DC Edit | Ela's pioneering fight
DECCAN CHRONICLE | DC Correspondent
There is a huge informal work force of several million women in India who owe a deep debt to Ela Bhatt. The rich encomiums that flowed in the wake of her death at the age of 89 are an acknowledgment of the concept she pursued decades ago towards empowerment of women while leading her spartan life in the Gandhian way. She opened a path to women who were either in distress or bold enough to seek self-employment while still handling back-breaking housework and keeping the family glued together.
Bhatt’s early acolytes in the movement she started in 1972 may not have gone on to head industries that command billions of rupees in revenues as a few women have in the modern age. In fact, this may be a country which had the world’s second woman Prime Minister in Mrs Indira Gandhi after Sirimavo Bandaranayake of Sri Lanka had broken the glass ceiling in politics. But tending to millions of women needed a vision to empower them by showing a path to financial independence. This is where Bhatt shone most in pioneering the concept of microfinance way ahead of its time and bringing to Indian womanhood opportunities to earn a living.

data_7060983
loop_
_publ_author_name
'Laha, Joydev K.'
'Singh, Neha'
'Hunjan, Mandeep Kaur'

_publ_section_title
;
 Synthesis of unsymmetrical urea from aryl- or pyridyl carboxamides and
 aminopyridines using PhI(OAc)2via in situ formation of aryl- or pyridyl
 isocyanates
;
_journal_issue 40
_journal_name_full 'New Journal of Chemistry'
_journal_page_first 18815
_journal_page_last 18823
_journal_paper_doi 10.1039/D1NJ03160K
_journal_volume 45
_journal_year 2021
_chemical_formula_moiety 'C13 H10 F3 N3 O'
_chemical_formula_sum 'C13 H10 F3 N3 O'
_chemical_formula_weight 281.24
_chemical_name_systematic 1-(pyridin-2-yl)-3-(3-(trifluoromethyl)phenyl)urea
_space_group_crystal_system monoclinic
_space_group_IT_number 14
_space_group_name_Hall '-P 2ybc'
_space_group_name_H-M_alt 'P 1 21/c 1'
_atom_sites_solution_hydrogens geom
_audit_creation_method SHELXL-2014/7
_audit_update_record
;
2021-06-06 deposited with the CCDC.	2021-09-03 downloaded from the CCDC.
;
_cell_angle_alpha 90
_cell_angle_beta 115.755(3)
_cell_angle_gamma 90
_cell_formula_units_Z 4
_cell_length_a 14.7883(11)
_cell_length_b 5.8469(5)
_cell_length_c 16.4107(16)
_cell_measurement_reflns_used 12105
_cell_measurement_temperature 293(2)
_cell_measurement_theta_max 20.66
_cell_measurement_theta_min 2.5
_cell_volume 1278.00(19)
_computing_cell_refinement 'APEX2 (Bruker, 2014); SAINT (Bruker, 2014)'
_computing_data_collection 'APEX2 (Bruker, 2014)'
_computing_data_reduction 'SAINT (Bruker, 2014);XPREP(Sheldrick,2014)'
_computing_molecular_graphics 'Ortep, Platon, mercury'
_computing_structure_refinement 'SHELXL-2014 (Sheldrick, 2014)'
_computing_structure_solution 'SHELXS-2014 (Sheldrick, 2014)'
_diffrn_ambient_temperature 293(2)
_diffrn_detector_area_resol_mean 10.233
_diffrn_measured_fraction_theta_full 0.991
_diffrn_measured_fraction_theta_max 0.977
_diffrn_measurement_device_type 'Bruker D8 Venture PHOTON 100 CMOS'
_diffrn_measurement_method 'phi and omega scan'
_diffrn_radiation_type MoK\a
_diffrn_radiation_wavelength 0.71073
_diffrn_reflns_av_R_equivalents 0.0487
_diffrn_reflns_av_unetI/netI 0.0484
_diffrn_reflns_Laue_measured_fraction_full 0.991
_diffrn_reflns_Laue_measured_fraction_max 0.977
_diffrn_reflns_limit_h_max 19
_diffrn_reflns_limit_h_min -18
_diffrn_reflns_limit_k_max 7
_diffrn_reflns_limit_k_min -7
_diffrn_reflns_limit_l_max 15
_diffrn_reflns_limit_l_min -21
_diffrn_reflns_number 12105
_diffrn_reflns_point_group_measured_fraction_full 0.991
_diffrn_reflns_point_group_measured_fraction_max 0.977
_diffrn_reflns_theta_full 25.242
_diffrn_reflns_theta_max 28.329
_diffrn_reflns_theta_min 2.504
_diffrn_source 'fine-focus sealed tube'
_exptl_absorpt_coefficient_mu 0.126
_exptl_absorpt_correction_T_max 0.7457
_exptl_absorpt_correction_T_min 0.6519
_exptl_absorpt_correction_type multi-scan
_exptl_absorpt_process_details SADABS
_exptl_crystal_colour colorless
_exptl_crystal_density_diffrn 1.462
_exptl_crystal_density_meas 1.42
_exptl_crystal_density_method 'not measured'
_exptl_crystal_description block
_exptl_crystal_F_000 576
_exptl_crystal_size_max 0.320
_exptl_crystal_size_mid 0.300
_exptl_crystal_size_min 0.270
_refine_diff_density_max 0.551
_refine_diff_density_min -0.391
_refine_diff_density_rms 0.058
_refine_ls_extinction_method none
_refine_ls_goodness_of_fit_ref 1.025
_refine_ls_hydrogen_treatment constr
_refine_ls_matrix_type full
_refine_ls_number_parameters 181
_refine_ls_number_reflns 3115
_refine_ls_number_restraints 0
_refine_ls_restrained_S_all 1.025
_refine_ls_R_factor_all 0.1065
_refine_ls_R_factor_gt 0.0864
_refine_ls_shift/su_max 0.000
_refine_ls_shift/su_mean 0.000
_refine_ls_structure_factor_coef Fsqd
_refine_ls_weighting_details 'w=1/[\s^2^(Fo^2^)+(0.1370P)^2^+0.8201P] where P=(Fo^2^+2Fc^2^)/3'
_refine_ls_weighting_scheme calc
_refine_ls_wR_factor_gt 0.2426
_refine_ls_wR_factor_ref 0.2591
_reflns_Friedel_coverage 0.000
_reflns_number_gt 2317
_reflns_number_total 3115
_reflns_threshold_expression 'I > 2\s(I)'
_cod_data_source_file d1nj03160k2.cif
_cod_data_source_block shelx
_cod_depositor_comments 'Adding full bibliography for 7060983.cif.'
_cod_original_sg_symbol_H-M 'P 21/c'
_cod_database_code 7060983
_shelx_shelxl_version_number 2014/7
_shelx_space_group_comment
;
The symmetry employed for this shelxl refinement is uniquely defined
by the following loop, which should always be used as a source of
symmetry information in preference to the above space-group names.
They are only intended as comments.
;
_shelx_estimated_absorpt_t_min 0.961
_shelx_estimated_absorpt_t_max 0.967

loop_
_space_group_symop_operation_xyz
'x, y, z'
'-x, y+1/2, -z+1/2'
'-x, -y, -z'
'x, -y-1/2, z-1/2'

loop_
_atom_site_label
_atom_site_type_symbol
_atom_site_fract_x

The country is home today to many high achievers who have competed on an equal footing with men and won laurels in business and management. But the same cannot be said yet of equal opportunity without sex discrimination at every level of enterprise. What Bhatt did was to teach very early the importance of girls’ education and a path to basic financial independence. She won many awards and the admiration of the likes of the United States’ then first couple in the Clintons, but it is her actions empowering the disadvantaged and women in distress that will remain etched in history.